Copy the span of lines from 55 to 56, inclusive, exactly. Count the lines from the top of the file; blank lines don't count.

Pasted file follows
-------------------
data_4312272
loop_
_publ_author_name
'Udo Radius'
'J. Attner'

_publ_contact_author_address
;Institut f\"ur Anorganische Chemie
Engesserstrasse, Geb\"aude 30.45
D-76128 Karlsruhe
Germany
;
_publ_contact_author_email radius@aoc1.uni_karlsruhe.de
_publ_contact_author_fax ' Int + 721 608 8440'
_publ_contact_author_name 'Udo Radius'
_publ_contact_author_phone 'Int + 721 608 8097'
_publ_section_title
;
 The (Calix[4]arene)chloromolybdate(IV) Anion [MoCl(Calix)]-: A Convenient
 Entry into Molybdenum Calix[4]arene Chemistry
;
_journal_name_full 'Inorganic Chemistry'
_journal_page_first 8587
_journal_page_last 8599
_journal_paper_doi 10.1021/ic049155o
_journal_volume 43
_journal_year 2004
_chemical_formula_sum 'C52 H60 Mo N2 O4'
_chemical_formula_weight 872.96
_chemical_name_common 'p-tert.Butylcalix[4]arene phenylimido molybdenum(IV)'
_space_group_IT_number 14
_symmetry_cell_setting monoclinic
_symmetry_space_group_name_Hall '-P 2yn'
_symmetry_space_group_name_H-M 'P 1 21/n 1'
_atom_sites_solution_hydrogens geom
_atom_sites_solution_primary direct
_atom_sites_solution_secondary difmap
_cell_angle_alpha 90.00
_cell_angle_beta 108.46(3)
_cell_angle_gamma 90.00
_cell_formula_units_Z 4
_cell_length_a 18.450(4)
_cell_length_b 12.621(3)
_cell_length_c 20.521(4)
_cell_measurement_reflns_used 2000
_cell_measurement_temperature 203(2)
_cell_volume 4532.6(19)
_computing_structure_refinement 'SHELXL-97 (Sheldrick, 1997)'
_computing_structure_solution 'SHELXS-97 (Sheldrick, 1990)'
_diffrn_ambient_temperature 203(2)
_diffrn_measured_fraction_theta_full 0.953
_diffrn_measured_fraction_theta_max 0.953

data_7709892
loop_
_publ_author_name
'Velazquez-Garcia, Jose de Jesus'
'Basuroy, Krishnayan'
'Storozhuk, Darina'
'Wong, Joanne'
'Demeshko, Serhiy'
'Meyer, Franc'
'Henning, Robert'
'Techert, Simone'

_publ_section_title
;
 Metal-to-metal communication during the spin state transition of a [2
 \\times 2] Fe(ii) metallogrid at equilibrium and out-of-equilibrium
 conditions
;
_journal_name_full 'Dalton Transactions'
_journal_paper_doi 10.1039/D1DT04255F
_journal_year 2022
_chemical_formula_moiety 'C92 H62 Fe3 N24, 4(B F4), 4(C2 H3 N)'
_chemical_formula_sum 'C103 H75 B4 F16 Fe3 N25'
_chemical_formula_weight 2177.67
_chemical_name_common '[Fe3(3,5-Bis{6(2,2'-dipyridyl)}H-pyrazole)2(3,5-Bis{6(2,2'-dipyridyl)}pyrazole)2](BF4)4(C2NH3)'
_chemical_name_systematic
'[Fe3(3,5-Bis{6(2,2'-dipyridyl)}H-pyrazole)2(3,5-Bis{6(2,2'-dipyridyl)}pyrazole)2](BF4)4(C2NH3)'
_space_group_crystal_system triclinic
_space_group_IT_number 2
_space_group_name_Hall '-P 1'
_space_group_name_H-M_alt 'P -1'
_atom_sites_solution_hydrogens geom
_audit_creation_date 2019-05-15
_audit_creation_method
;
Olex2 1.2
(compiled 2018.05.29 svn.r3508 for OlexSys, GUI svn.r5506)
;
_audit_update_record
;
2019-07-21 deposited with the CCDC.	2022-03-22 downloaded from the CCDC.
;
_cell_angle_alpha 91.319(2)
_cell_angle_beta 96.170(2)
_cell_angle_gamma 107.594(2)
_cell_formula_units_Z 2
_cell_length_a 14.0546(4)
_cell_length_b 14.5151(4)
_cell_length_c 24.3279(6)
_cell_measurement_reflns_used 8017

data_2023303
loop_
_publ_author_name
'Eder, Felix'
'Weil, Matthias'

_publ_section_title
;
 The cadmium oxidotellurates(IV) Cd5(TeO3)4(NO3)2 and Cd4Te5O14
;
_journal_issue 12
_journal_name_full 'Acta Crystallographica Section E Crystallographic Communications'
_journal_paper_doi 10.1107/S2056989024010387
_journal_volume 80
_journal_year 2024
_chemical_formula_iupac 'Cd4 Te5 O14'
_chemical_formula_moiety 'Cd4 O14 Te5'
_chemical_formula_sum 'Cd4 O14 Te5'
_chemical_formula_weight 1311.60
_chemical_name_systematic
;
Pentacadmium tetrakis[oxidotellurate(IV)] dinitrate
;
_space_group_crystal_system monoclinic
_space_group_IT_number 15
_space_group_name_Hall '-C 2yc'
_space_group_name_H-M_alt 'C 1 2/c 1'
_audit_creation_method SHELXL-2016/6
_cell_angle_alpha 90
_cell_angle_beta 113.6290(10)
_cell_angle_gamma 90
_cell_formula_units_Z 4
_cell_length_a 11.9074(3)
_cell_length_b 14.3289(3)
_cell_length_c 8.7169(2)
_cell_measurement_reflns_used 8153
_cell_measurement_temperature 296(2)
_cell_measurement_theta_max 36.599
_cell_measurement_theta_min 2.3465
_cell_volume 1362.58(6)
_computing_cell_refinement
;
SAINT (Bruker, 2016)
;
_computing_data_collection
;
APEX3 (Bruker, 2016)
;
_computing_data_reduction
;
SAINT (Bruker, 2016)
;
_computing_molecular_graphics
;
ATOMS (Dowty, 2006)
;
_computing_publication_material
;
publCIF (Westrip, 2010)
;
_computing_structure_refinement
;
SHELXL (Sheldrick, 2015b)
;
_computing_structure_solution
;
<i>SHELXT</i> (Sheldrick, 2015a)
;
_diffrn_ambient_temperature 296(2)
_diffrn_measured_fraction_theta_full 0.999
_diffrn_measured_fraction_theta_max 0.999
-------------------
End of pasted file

'Velazquez-Garcia, Jose de Jesus'
'Basuroy, Krishnayan'